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Mortality differences in pulmonary fibrosis among the most populated states in the United States
Respiratory Medicine  (IF3.415),  Pub Date : 2021-08-10, DOI: 10.1016/j.rmed.2021.106565
Niranjan Jeganathan, Matheni Sathananthan


Recent studies suggest that the mortality rate of pulmonary fibrosis (PF) in the U.S. is decreasing. However, the mortality trends and demographic differences of PF among the states have not been evaluated.


To evaluate PF-related mortality rates and trends in the nine most populated states in the U.S.


Population-based study using the Multiple Cause of Death Database available through the Centers for Disease Control and Prevention website. PF-related deaths were identified using ICD codes.


From 2004 to 2018, average annual mortality rates ranged from being the lowest in New York (110.8 per 1,000,000) to the highest in North Carolina (195.3 per 1,000,000). The mortality rates showed a decline in the majority of the states and were stable in the other states. The most significant declines were in California and Michigan. The average mortality rates in males were higher than females in all the states (rate ratio ranged from 1.56 in Texas to 1.81 in New York) and the decline in the mortality rates was more pronounced compared to males in most states. The mortality rates in Blacks were lower compared to Whites in all the states (rate ratio ranged from 0.47 in New York to 0.69 in Ohio) and the decline in the mortality rates over the period was more significant than in Whites.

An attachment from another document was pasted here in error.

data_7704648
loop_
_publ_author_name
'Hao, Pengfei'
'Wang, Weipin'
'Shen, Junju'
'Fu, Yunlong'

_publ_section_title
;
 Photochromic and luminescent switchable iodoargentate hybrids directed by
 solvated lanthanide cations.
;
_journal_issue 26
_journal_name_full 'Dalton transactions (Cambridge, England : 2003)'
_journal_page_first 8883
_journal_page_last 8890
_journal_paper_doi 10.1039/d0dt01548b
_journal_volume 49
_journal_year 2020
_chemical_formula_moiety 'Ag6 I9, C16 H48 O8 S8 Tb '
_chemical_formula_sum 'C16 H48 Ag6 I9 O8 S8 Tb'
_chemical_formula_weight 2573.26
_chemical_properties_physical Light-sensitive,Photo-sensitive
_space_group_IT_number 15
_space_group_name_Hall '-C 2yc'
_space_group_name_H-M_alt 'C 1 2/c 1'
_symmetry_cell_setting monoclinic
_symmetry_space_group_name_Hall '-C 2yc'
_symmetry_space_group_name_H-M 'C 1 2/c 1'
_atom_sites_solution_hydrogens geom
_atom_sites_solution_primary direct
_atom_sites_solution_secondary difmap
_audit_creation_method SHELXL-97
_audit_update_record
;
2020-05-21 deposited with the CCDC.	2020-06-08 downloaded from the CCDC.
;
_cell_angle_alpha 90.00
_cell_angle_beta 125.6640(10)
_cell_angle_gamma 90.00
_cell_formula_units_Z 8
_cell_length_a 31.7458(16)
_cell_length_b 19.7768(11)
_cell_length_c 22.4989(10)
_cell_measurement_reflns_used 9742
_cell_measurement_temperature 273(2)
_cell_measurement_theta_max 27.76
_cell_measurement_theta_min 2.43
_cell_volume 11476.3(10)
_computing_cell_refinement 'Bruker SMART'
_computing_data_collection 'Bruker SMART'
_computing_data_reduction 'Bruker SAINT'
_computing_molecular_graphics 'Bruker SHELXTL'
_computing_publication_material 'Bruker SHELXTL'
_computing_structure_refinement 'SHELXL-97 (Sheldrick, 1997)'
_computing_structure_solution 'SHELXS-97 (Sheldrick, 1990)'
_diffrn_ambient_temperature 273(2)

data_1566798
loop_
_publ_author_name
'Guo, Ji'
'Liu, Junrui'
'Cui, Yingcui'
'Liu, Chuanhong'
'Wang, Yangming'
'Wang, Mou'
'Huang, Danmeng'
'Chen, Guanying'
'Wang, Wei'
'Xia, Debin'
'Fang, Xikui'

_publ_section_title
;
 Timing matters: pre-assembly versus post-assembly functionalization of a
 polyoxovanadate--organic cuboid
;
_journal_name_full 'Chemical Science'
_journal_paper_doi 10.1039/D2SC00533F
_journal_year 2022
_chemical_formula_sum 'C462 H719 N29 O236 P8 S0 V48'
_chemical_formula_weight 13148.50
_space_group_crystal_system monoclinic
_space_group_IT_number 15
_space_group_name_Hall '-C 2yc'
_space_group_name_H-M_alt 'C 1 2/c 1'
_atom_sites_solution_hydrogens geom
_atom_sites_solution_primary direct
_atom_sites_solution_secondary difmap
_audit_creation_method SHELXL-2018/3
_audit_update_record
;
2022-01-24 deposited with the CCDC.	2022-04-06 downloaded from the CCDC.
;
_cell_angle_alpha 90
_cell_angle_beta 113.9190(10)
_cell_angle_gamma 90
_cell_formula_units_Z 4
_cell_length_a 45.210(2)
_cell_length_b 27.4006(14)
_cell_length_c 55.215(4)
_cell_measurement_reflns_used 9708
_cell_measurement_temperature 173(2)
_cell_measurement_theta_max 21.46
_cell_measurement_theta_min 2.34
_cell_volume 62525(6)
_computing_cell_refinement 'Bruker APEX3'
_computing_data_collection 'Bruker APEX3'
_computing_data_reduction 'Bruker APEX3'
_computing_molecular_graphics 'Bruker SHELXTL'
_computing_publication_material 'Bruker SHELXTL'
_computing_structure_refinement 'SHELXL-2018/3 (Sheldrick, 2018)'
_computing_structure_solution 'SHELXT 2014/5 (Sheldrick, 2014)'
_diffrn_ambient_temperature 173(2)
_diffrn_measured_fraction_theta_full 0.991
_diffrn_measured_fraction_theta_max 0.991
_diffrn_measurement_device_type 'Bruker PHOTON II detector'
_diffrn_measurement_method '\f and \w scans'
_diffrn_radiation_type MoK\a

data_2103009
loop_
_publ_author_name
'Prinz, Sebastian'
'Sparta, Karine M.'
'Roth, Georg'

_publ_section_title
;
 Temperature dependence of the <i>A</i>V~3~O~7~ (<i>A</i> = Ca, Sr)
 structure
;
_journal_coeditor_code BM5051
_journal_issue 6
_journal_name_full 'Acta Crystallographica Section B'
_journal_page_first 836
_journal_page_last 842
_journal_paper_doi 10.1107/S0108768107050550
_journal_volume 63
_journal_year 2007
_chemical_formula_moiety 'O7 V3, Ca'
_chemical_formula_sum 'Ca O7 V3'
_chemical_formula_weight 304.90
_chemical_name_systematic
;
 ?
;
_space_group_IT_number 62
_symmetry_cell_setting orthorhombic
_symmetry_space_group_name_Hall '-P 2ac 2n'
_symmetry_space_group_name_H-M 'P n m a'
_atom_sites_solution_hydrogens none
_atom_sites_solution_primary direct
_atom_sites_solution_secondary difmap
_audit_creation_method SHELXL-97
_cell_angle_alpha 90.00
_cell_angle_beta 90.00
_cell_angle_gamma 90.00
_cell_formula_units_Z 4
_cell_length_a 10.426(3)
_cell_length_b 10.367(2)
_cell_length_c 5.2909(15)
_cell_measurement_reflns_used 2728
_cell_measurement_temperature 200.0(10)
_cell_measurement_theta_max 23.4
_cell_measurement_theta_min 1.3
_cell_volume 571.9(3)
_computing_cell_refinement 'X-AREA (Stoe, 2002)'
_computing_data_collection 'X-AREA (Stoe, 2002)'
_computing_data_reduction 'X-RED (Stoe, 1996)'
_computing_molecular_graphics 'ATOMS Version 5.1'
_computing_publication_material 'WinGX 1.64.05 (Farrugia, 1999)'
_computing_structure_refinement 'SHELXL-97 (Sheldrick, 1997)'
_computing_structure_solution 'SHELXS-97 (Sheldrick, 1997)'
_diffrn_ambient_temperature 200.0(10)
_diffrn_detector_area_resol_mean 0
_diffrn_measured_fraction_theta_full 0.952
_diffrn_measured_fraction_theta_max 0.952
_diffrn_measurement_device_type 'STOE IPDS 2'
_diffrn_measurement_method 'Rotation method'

There is substantial variation in mortality rates and mortality trends between states and different demographics. Further studies are needed to evaluate the environmental factors, diagnostic accuracy, and coding practices contributing to these differences.